Connections Strangely Closing
A few days ago my team at work were running some automated tests against a staging environment, and we had the strangest thing happen. A single request to a service we control gave back a 504 status code after 60 seconds, and then worked right away on the next try.
High level architecture
We trying to follow a microservice oriented approach to our web services. (Trying..) There are several single purpose web services that do particular tasks and all of these services work together to create our whole service which is excellent delegation of responsibilities, and will allow us to scale.
The service in question we were seeing one 504 response from sits behind an Load Balancer. Below is a diagram:
As shown, this is the information we had to start with. Well obviously, the 504 status tells us that there was a Gateway Timeout, most likely at the Load Balancer.
Logging into the service node, and seeing that other traffic was able to hit the service as well as the endpoint that originally wasnt responding properly caused us all to scratch our heads for a minute.
We then proceeded to look in the application logs for the request in question, and found that the web api application logged that ONE and only ONE api call to said endpoint took 15 minutes and 31 seconds to complete…
Well, obviously this was the request in question. The request took over 60 seconds to write back to the Load Balancer, therefore causing the Load Balancer to communicate back to the User Agent the request timed out. Looking in the code, it was evident that this service made use of another web service.
Our diagram now looks like this:
After looking in this unique identifiers service, it was found from the logs that the request to make a new UUID from our invitation service took the full 15 minutes and 31 seconds to complete. This focused the blame squarely at the SET operation in Redis. But why couldn’t we immediately replicate it? Why wasn’t it acting this way all the time?
I immediately started a packet capture with tcpdump on another development
environment that is setup exactly as the other environment was, using elasticache
and amazingly, the first time I tried the same operation I was able to replicate
the behavior exactly. While watching redis port 6379 communications I saw a pretty
clear tcp psh followed by a bunch of acks being sent in sequence using a backoff
trying to re-establish communications with the redis server over the tcp socket.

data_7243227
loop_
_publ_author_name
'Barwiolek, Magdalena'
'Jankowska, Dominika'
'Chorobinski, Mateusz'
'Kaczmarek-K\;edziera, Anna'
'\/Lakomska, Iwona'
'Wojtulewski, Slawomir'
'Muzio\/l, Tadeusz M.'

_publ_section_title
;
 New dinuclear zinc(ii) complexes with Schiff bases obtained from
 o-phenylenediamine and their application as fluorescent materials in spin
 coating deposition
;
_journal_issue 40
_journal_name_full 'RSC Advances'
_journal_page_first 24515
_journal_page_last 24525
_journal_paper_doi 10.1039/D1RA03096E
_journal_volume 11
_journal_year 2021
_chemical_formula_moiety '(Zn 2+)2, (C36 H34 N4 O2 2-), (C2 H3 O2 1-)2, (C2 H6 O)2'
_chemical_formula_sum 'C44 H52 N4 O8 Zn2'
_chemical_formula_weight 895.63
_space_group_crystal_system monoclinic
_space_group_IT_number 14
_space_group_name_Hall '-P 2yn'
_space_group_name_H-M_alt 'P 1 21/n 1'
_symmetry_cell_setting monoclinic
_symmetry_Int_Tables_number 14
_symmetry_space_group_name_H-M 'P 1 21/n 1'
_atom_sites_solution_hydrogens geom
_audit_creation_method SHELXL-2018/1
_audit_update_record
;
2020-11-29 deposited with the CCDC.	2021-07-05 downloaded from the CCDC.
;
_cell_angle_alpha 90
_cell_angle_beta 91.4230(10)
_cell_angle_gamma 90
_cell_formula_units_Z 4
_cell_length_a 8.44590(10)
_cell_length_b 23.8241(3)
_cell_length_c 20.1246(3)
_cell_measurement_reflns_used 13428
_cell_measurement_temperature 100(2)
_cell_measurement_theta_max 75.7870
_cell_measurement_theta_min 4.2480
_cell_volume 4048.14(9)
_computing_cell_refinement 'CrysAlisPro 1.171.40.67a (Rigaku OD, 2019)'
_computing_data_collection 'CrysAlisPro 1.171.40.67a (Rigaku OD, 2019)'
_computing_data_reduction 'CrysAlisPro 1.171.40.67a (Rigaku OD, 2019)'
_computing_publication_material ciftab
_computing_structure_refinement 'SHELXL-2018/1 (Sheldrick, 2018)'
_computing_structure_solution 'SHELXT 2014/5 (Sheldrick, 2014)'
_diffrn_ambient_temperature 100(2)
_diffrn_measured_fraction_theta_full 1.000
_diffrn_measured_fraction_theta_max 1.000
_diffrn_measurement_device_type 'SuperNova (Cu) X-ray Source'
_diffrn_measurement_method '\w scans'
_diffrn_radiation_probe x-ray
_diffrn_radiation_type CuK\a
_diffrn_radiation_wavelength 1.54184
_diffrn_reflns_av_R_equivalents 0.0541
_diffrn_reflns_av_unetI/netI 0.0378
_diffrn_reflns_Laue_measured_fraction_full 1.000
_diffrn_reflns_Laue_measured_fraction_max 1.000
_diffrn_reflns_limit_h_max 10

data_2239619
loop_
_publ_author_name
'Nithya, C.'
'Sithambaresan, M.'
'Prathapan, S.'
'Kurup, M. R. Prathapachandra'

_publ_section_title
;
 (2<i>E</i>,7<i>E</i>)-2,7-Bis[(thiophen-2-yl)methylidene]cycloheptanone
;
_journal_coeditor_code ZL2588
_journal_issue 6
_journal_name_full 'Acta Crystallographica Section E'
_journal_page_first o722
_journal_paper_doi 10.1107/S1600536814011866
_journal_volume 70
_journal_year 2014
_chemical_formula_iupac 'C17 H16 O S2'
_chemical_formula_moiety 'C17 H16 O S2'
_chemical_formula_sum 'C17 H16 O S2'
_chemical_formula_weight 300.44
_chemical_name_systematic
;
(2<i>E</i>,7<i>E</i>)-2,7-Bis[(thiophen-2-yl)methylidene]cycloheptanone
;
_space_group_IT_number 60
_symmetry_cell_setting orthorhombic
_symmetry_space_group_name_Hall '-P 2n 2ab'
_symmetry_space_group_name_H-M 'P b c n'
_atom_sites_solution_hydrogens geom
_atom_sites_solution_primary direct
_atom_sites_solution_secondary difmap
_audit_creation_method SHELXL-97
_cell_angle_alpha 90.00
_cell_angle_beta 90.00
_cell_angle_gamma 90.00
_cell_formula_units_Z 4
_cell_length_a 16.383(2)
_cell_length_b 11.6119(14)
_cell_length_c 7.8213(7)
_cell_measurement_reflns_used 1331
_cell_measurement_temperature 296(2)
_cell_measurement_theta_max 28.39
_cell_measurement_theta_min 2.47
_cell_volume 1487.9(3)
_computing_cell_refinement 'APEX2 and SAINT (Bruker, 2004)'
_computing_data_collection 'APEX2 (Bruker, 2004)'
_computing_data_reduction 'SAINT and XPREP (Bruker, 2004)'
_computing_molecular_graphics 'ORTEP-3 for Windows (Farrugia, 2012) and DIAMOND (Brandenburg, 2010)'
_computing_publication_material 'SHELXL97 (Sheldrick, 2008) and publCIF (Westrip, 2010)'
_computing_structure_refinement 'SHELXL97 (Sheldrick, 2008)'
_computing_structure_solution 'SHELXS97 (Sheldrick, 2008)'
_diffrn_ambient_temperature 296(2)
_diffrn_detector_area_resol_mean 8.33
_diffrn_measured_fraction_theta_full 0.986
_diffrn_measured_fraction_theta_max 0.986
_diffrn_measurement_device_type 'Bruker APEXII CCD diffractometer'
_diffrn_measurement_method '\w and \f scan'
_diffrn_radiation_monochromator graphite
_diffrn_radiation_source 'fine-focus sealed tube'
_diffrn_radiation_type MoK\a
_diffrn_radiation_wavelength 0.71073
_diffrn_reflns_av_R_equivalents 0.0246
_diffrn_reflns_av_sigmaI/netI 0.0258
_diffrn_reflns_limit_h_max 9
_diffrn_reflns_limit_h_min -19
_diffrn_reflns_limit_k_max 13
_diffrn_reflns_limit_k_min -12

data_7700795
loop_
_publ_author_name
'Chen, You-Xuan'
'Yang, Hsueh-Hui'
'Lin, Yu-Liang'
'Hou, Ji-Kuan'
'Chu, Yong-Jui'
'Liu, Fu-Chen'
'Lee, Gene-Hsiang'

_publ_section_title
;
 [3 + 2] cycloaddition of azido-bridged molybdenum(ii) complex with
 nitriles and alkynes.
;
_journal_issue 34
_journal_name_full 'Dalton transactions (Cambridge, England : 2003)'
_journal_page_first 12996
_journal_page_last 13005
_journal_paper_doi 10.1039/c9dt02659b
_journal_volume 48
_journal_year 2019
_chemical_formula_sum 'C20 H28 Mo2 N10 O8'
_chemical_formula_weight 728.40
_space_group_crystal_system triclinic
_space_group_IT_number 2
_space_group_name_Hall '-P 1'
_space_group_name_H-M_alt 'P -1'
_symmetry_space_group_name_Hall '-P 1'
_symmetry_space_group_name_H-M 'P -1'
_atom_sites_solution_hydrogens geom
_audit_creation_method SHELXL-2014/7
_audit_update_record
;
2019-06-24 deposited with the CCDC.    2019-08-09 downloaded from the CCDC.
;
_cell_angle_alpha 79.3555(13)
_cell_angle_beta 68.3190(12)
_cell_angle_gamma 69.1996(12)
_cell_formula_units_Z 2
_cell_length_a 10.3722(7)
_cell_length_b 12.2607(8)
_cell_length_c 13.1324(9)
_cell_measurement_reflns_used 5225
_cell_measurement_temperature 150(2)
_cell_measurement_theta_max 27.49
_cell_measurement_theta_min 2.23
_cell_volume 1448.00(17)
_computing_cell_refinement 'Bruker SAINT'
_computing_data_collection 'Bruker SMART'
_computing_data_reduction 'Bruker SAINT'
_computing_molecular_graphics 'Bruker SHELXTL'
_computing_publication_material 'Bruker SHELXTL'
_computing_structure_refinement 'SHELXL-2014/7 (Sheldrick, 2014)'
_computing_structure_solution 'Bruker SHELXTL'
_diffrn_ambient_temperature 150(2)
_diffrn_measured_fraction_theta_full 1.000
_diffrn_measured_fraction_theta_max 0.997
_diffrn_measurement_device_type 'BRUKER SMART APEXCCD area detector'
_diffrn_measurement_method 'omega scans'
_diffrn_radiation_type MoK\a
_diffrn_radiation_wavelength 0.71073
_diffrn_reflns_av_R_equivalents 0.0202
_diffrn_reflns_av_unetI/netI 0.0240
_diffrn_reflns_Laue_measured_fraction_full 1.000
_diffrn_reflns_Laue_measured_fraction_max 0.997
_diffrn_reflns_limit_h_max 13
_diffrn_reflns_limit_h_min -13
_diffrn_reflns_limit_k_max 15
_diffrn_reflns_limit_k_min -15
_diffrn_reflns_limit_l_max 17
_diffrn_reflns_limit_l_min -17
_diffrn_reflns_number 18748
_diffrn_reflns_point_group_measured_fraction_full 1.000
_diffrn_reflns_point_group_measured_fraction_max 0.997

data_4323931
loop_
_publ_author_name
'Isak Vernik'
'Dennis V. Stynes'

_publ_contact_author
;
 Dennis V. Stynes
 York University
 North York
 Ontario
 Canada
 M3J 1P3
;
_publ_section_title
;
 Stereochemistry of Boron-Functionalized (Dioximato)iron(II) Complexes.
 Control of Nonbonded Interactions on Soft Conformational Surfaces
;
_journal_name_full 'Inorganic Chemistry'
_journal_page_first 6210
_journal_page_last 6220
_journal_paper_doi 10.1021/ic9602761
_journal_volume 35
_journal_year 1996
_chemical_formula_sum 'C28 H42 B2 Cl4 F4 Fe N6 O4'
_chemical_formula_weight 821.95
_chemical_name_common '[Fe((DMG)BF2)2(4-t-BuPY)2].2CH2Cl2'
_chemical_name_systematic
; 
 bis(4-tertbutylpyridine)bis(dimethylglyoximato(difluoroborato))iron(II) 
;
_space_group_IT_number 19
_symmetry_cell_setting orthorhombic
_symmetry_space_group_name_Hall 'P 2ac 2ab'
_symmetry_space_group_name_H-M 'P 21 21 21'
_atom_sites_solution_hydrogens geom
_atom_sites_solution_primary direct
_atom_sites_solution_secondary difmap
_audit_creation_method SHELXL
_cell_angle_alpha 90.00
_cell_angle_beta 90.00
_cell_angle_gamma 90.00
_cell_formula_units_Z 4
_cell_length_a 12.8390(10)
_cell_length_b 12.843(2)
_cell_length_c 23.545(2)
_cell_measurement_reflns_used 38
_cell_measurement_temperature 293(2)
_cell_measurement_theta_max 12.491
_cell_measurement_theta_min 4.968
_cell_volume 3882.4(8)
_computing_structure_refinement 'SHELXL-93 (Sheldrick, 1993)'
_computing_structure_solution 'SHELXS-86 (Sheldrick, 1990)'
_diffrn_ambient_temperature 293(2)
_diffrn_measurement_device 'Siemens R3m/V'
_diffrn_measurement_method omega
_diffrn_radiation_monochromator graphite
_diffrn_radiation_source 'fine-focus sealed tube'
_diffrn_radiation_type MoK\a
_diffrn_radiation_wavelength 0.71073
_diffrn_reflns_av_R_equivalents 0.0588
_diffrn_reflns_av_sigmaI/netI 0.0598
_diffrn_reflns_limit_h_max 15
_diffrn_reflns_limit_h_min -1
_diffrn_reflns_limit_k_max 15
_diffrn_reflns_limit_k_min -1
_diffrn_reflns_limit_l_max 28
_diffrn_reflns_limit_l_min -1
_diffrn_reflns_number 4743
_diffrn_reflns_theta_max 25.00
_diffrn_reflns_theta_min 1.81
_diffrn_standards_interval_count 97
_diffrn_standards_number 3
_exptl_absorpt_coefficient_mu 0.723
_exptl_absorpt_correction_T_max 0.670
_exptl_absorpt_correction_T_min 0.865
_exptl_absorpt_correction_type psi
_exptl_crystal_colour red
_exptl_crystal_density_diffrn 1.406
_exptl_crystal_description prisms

This was interesting because the retry duration of 15 minutes lined up perfectly with linux tcp_retries_2. It was obviously trying to retransmit over a dead tcp socket.
So, Elasticache is a little magic, in that I don’t believe Amazon will give you access to the host, and or the network topology. This was a bummer. I did do an INFO command on the redis instance and saw that timeout was set to 0.
According to the documentation if timeout is set to 0, redis is to NEVER close a tcp connection with a client. I also saw tcp-keepalive set to 0. Redis documentation says if tcp-keepalive is set to 0 redis is not to send any nil acks to clients to maintain a socket.
With these settings in place, I believe what is happening is a long polling, non-utilized (staging doesn’t get much traffic) connection has such a long period of no communications between the client and server that the magic networking/proxy that Amazon is doing looses sight of that tcp connection, and severs the connection, as the proxies/firewalls/network equipment only have a certain amount of connection tracking history. Since the network equipment are the ones in the middle cutting the connections, both the client and server still think the tcp socket is alive and well, and then timeout when trying to communicate to each other over said socket.
This description is helpful in explaining what is going on here. If you use tcp-keepalive on a particular number of seconds in redis, redis will perform a keepalive to talk to the clients to make sure all clients are alive and well, thus by a side-effect also informing various network gear inbetween that this connection is still alive and shouldn’t be evicted from the connection table in the network gear.
Another way of handling this error is by setting Redis’ timeout to a number of seconds, which will close connections after a certain amount of idle connection time. This method seems like it would have more overhead when reconnection happens for idled clients, but it will not cause the very strange issues we originally saw.